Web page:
The model’s preference for high spatial frequencies (relative to that in macaque V1) is also consistent with work that investigated model robustness to image corruptions through the lens of Fourier analysis on images. Yin et al. [25] found that even when models were trained on images that were strongly high-pass filtered, models were able to achieve non-trivial accuracy on ImageNet, indicating the fact that models can detect high-frequency image components that are both useful for the image-classification task and imperceptible to humans (cf. Fig 1 in Yin et al. [25]). They additionally found that adversarially training models and training models with Gaussian data augmentation both resulted in models that were less sensitive to high-frequency noise, but more sensitive to low to mid frequency noise, suggesting that training models in these ways results in a weaker dependence on high-frequency image components.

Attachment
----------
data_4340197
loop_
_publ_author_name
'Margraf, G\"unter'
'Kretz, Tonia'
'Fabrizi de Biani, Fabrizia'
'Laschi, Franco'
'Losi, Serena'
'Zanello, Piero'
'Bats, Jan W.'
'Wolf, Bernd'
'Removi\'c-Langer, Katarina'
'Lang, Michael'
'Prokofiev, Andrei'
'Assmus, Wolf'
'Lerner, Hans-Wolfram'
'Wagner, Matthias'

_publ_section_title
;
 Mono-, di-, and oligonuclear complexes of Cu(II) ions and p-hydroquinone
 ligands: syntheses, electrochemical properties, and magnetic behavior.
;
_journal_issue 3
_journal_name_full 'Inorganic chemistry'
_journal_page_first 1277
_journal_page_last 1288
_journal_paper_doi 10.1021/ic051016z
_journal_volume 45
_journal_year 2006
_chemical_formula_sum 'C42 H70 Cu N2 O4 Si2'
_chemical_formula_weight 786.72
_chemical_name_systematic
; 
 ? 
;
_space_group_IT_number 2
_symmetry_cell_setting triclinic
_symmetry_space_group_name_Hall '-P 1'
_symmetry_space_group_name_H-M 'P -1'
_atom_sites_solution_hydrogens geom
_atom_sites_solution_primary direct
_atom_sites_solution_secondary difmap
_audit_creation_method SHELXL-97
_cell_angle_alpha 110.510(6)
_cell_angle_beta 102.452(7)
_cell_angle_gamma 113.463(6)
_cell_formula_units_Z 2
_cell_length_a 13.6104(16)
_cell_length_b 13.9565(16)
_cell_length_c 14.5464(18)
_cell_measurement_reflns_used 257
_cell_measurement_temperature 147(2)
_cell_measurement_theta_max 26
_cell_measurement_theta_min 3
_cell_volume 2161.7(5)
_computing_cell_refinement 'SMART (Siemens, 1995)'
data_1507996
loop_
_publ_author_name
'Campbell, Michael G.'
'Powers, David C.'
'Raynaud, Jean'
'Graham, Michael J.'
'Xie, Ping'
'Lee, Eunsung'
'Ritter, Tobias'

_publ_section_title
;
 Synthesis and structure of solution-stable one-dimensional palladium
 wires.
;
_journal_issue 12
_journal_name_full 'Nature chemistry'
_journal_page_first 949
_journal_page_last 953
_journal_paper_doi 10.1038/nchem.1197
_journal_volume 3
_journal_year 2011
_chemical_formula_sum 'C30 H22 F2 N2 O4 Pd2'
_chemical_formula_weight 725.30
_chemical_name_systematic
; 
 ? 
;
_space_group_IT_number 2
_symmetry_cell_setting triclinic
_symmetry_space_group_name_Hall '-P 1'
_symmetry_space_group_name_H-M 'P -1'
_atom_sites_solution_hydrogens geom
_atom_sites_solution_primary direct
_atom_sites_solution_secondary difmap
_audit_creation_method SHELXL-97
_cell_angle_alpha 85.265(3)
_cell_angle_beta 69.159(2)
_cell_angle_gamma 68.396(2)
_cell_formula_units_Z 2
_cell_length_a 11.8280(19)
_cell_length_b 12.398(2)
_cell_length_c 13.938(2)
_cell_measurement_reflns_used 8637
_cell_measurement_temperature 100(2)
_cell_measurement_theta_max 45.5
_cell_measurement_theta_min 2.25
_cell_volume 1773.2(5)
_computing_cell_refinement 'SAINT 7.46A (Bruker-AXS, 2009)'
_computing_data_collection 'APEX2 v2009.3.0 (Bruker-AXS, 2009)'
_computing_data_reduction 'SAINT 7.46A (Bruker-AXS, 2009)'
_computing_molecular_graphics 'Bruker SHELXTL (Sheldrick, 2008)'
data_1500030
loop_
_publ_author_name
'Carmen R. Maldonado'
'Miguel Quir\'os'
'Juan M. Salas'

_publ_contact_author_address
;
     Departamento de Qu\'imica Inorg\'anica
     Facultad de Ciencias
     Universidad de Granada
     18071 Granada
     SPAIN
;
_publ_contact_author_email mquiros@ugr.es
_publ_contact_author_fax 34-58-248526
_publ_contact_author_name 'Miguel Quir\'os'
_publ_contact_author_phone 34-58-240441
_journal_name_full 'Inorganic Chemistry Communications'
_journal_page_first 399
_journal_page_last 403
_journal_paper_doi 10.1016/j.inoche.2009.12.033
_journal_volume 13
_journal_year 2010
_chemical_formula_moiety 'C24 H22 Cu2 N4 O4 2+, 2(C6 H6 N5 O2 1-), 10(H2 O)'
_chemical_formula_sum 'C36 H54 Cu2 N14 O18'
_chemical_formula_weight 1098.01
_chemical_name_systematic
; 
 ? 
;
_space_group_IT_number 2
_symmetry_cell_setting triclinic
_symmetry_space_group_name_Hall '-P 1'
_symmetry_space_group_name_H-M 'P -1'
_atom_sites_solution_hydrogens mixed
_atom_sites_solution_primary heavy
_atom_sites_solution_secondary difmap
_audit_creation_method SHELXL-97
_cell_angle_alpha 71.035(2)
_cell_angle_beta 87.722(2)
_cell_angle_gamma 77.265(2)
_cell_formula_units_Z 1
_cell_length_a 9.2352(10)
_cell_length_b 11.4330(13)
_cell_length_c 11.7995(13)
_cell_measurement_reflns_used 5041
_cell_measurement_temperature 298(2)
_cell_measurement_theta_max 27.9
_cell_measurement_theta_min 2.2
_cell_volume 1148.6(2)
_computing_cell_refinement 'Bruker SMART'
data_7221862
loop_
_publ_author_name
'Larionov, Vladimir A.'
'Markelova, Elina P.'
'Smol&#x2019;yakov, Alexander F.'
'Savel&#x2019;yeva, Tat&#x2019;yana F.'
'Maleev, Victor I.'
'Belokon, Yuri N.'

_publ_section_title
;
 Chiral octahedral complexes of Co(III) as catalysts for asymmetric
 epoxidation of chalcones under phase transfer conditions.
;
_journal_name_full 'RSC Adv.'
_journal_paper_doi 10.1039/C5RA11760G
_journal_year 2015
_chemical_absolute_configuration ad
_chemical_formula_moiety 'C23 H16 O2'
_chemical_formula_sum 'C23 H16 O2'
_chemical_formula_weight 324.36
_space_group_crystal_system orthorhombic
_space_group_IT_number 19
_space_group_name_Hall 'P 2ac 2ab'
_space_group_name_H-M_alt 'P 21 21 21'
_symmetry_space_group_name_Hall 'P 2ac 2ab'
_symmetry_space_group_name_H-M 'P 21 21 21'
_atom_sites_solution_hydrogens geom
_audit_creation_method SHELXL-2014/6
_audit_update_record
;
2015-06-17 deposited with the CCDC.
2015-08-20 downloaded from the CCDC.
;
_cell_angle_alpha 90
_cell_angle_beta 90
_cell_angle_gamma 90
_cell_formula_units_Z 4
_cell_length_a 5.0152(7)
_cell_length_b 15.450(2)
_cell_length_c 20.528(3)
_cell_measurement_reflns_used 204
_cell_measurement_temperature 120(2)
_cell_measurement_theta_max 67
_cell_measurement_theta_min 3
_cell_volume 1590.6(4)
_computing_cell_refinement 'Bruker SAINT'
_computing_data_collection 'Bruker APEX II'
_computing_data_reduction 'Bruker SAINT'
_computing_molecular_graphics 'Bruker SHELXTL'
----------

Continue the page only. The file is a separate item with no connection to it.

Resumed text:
We observed that models that better corresponded to macaque primary visual cortex also had improved adversarial robustness, suggesting that building more “V1-like” models would improve model robustness. One strategy to develop models that are more “V1-like” is to explicitly optimize the artificial neural representations to be more like the representations obtained from V1, while simultaneously optimizing for task performance. One example of this strategy is work by Li et al. [32], who showed that models can be regularized by optimizing model representations to be similar to those computed using neural responses to natural scenes in primary visual cortex of mice. The authors showed that by incorporating this regularization into the objective function for image classification, model robustness can be improved. In a similar vein, Safarani et al. [33] showed that simultaneously training a model to perform image classification and to predict macaque V1 neural responses led to improvements in robustness to common image corruptions. Another strategy to improve model robustness could be to build into models known properties of the visual system, as humans are invariant to small image perturbations. For example, Dapello et al. [30] constructed a module based on known properties of primary visual cortex, such as the distributions of preferred orientation and of spatial frequency. The authors then showed that prepending this module to state-of-the-art CNN architectures and optimizing the whole model (except for the module) to perform ImageNet classification can improve adversarial robustness to small image perturbations. Since adversarial robustness was only improved for small image perturbations and their models were outperformed by adversarially trained models in larger perturbation size regimes, a simple smoothing of the inputs may not be sufficient to build more robust models.